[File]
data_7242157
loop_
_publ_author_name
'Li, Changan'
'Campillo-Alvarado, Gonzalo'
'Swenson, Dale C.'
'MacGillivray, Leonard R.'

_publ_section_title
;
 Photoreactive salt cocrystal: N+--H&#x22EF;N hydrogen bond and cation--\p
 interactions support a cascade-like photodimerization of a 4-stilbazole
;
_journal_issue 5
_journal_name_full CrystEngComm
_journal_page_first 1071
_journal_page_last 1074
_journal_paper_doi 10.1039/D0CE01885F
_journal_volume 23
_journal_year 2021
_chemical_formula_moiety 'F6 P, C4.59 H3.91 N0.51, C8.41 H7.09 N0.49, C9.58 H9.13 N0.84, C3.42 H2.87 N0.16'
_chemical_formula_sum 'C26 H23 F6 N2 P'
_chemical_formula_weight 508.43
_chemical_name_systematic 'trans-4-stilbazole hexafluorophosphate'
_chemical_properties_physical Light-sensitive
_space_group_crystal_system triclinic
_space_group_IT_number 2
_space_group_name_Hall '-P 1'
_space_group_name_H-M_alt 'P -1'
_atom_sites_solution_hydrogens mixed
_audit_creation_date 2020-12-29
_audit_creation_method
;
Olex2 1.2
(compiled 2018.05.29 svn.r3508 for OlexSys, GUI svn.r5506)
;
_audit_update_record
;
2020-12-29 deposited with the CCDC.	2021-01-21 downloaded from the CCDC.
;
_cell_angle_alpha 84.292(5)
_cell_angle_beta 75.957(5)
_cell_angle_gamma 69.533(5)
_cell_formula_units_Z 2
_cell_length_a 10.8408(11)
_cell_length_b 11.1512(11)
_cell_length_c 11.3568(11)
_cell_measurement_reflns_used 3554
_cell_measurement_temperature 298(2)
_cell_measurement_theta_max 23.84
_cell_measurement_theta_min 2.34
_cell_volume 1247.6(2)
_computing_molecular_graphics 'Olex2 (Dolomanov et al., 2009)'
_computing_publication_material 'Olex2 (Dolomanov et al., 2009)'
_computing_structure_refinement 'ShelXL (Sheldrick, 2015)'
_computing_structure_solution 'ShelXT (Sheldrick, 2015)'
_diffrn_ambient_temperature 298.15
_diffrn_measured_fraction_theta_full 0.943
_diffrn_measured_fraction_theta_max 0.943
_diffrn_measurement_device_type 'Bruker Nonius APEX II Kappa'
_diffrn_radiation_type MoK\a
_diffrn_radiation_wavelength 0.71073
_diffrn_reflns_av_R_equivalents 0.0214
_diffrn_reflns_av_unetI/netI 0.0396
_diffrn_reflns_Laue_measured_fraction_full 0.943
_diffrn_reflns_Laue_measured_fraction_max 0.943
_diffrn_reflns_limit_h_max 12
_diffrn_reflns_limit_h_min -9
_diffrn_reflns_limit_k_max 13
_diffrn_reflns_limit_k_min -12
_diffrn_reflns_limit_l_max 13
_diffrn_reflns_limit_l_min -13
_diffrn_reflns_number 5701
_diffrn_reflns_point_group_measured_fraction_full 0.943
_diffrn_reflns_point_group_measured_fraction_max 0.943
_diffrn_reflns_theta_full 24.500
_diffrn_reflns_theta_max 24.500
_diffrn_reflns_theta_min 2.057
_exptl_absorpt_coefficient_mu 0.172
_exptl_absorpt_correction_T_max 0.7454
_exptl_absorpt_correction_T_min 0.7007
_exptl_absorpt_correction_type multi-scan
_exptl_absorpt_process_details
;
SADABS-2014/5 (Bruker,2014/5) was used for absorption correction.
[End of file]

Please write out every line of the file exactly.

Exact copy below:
data_7242157
loop_
_publ_author_name
'Li, Changan'
'Campillo-Alvarado, Gonzalo'
'Swenson, Dale C.'
'MacGillivray, Leonard R.'

_publ_section_title
;
 Photoreactive salt cocrystal: N+--H&#x22EF;N hydrogen bond and cation--\p
 interactions support a cascade-like photodimerization of a 4-stilbazole
;
_journal_issue 5
_journal_name_full CrystEngComm
_journal_page_first 1071
_journal_page_last 1074
_journal_paper_doi 10.1039/D0CE01885F
_journal_volume 23
_journal_year 2021
_chemical_formula_moiety 'F6 P, C4.59 H3.91 N0.51, C8.41 H7.09 N0.49, C9.58 H9.13 N0.84, C3.42 H2.87 N0.16'
_chemical_formula_sum 'C26 H23 F6 N2 P'
_chemical_formula_weight 508.43
_chemical_name_systematic 'trans-4-stilbazole hexafluorophosphate'
_chemical_properties_physical Light-sensitive
_space_group_crystal_system triclinic
_space_group_IT_number 2
_space_group_name_Hall '-P 1'
_space_group_name_H-M_alt 'P -1'
_atom_sites_solution_hydrogens mixed
_audit_creation_date 2020-12-29
_audit_creation_method
;
Olex2 1.2
(compiled 2018.05.29 svn.r3508 for OlexSys, GUI svn.r5506)
;
_audit_update_record
;
2020-12-29 deposited with the CCDC.	2021-01-21 downloaded from the CCDC.
;
_cell_angle_alpha 84.292(5)
_cell_angle_beta 75.957(5)
_cell_angle_gamma 69.533(5)
_cell_formula_units_Z 2
_cell_length_a 10.8408(11)
_cell_length_b 11.1512(11)
_cell_length_c 11.3568(11)
_cell_measurement_reflns_used 3554
_cell_measurement_temperature 298(2)
_cell_measurement_theta_max 23.84
_cell_measurement_theta_min 2.34
_cell_volume 1247.6(2)
_computing_molecular_graphics 'Olex2 (Dolomanov et al., 2009)'
_computing_publication_material 'Olex2 (Dolomanov et al., 2009)'
_computing_structure_refinement 'ShelXL (Sheldrick, 2015)'
_computing_structure_solution 'ShelXT (Sheldrick, 2015)'
_diffrn_ambient_temperature 298.15
_diffrn_measured_fraction_theta_full 0.943
_diffrn_measured_fraction_theta_max 0.943
_diffrn_measurement_device_type 'Bruker Nonius APEX II Kappa'
_diffrn_radiation_type MoK\a
_diffrn_radiation_wavelength 0.71073
_diffrn_reflns_av_R_equivalents 0.0214
_diffrn_reflns_av_unetI/netI 0.0396
_diffrn_reflns_Laue_measured_fraction_full 0.943
_diffrn_reflns_Laue_measured_fraction_max 0.943
_diffrn_reflns_limit_h_max 12
_diffrn_reflns_limit_h_min -9
_diffrn_reflns_limit_k_max 13
_diffrn_reflns_limit_k_min -12
_diffrn_reflns_limit_l_max 13
_diffrn_reflns_limit_l_min -13
_diffrn_reflns_number 5701
_diffrn_reflns_point_group_measured_fraction_full 0.943
_diffrn_reflns_point_group_measured_fraction_max 0.943
_diffrn_reflns_theta_full 24.500
_diffrn_reflns_theta_max 24.500
_diffrn_reflns_theta_min 2.057
_exptl_absorpt_coefficient_mu 0.172
_exptl_absorpt_correction_T_max 0.7454
_exptl_absorpt_correction_T_min 0.7007
_exptl_absorpt_correction_type multi-scan
_exptl_absorpt_process_details
;
SADABS-2014/5 (Bruker,2014/5) was used for absorption correction.